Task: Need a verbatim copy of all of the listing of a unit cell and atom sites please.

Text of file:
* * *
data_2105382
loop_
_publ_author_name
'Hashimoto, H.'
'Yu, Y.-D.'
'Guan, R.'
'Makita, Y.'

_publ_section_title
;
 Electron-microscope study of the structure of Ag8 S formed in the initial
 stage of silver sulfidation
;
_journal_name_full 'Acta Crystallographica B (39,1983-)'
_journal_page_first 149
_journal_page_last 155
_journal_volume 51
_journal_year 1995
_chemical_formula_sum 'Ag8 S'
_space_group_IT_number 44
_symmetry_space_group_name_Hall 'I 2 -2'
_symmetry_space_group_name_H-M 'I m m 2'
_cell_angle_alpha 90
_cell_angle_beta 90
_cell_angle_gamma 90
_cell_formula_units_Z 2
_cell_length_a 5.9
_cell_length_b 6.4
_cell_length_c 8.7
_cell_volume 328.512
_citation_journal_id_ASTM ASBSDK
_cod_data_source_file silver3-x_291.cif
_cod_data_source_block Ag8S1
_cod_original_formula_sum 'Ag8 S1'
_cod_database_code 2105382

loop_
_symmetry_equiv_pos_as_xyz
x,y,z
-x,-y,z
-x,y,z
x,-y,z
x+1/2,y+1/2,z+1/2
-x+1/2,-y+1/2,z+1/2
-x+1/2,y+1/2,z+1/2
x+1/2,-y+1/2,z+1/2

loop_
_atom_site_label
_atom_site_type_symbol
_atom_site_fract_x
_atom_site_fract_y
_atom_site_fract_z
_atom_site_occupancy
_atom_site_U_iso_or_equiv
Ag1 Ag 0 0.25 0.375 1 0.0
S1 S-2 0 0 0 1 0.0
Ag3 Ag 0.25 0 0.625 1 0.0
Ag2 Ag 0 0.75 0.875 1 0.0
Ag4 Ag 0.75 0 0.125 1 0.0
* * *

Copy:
data_2105382
loop_
_publ_author_name
'Hashimoto, H.'
'Yu, Y.-D.'
'Guan, R.'
'Makita, Y.'

_publ_section_title
;
 Electron-microscope study of the structure of Ag8 S formed in the initial
 stage of silver sulfidation
;
_journal_name_full 'Acta Crystallographica B (39,1983-)'
_journal_page_first 149
_journal_page_last 155
_journal_volume 51
_journal_year 1995
_chemical_formula_sum 'Ag8 S'
_space_group_IT_number 44
_symmetry_space_group_name_Hall 'I 2 -2'
_symmetry_space_group_name_H-M 'I m m 2'
_cell_angle_alpha 90
_cell_angle_beta 90
_cell_angle_gamma 90
_cell_formula_units_Z 2
_cell_length_a 5.9
_cell_length_b 6.4
_cell_length_c 8.7
_cell_volume 328.512
_citation_journal_id_ASTM ASBSDK
_cod_data_source_file silver3-x_291.cif
_cod_data_source_block Ag8S1
_cod_original_formula_sum 'Ag8 S1'
_cod_database_code 2105382

loop_
_symmetry_equiv_pos_as_xyz
x,y,z
-x,-y,z
-x,y,z
x,-y,z
x+1/2,y+1/2,z+1/2
-x+1/2,-y+1/2,z+1/2
-x+1/2,y+1/2,z+1/2
x+1/2,-y+1/2,z+1/2

loop_
_atom_site_label
_atom_site_type_symbol
_atom_site_fract_x
_atom_site_fract_y
_atom_site_fract_z
_atom_site_occupancy
_atom_site_U_iso_or_equiv
Ag1 Ag 0 0.25 0.375 1 0.0
S1 S-2 0 0 0 1 0.0
Ag3 Ag 0.25 0 0.625 1 0.0
Ag2 Ag 0 0.75 0.875 1 0.0
Ag4 Ag 0.75 0 0.125 1 0.0